#9. Data Analytics and Data Visualization

Many of the current leading analytic platform providers predate data engineering including Tableau, Power BI, and SAS. They have maintained their leading position by quickly adapting new data sources, migrating to the cloud, and enhancing their various services. However, tools, popular with data science and machine learning engineers, are adding to the analytics and visualization ecosystem. Jupyter Notebook is now becoming a popular choice for shareable analytics as are cloud-first solutions like Google Colab. Add to that the popularity of open-source analytics dashboards and visualization projects such as Apache Preset and Apache Superset. Additionally, platforms that provide data management, cataloging, and discovery as previously mentioned such as Apache Amundsen and Marquez provide feature-rich data analysis tools and metadata projects.

#10. Data Architecture and Data Fabric

First coined in 2016, the term “data fabric” is getting renewed interest from data teams. This is unsurprising as many companies are now a decade into strategic data investment that continues to evolve from some organizational value that remains elusive. The goal of data fabric is to help companies more effectively extract value from their data assets to better support a range of strategic data-driven initiatives, such as real-time analytics and machine learning. In reality, this means the effective implementation of many, if not all of the topics mentioned above, including enhanced data integration, improved access, data governance, and security all the while being scalable and flexible.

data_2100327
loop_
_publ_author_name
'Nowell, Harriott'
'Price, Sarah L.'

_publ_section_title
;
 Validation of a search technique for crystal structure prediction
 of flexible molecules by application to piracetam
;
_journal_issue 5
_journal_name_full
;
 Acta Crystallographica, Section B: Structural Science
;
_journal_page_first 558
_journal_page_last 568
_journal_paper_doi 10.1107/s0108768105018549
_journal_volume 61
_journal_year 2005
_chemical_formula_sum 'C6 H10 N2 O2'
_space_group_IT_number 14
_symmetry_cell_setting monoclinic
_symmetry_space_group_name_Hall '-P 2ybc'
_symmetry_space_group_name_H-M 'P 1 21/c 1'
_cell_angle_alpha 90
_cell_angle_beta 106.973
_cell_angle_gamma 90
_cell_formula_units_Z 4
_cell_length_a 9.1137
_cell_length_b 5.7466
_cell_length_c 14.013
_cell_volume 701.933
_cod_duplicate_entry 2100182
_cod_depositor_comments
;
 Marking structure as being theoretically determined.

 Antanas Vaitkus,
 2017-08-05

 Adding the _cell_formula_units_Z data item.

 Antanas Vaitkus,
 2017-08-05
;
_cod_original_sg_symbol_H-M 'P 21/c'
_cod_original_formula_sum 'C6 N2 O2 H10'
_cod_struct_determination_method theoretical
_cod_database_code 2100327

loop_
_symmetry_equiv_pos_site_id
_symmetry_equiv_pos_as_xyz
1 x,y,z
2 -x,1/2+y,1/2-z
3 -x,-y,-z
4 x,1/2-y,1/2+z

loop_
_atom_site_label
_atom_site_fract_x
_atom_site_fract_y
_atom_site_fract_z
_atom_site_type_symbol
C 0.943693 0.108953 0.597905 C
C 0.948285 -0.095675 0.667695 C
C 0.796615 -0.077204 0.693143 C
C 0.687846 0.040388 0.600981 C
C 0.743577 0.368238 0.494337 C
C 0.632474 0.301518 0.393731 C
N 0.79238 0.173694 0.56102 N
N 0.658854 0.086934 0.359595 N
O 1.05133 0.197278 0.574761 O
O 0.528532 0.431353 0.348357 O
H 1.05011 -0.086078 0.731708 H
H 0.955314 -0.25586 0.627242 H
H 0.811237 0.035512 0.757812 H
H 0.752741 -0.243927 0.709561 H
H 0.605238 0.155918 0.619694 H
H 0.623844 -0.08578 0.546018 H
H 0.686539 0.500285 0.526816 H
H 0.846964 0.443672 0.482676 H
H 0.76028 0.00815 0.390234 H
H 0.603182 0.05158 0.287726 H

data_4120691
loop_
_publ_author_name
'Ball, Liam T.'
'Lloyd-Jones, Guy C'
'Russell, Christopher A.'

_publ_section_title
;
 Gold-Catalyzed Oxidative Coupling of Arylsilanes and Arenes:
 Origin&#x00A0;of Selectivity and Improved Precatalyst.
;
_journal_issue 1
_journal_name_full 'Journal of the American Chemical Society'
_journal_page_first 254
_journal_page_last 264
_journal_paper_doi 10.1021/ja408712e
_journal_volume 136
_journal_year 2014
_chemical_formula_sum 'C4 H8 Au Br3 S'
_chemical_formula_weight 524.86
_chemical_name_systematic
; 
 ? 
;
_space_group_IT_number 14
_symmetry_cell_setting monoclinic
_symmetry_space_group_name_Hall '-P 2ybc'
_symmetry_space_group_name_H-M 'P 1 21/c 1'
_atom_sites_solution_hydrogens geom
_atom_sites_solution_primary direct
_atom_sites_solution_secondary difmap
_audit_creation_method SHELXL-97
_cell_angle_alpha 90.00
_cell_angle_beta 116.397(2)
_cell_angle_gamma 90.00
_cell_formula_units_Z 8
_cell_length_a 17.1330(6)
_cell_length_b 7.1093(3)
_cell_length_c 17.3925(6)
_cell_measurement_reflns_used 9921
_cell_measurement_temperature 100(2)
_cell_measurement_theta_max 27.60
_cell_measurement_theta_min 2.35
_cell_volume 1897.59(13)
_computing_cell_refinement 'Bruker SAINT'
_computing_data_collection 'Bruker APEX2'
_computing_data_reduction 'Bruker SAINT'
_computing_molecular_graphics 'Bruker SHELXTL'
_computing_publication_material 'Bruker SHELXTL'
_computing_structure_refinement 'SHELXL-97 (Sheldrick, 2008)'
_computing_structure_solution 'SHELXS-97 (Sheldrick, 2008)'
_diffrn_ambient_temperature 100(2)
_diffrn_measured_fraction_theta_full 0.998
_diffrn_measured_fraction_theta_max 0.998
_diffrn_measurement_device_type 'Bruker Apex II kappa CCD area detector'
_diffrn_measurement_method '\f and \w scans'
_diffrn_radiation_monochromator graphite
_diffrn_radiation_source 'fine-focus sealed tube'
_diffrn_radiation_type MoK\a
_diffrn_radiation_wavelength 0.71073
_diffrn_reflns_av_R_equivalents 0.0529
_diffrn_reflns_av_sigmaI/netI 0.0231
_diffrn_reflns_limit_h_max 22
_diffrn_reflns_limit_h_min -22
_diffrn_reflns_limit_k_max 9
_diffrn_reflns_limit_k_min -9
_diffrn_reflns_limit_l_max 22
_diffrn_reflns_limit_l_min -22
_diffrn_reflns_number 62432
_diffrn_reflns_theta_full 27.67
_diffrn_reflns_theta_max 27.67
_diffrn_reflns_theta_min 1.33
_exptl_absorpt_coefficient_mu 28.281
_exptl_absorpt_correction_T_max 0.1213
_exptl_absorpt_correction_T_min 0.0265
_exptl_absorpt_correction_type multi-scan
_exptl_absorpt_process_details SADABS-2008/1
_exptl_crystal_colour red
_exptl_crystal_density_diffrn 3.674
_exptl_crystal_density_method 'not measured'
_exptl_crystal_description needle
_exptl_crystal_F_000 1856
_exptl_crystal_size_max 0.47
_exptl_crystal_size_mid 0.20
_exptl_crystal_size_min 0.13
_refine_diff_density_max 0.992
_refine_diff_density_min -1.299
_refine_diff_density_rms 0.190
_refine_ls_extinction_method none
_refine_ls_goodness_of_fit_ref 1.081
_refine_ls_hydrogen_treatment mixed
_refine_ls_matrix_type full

How to learn more about data engineering

As you can see above, there are numerous components that go into the stack and use of data engineering tools and workflows. This makes learning all about data engineering difficult to do with just books or videos. This January 18th, we’re hosting the first-ever Data Engineering Live Summit, a free virtual conference designed to help you make data actionable across the board.

This exciting new conference will cover pivotal topics related to data engineering, including, but not limited to:

Cloud Engineering | Database Infrastructure | Data Orchestration | Data Privacy and Security | Big Data Frameworks | Data Analytics | Data Workflows & Pipelines | Programming for Data Engineering | DataOps | Data Catalogs & Data Discovery | Data Quality | Data Visualization Dashboards | and more to come.

Start off your new year right and make 2023 the year you make a difference with your data. Register here for the free Data Engineering Live Summit!

Sheamus McGovern

Founder of ODSC and Software Architect specializing in, complex multi-platform systems across multiple industries including finance, healthcare, and education.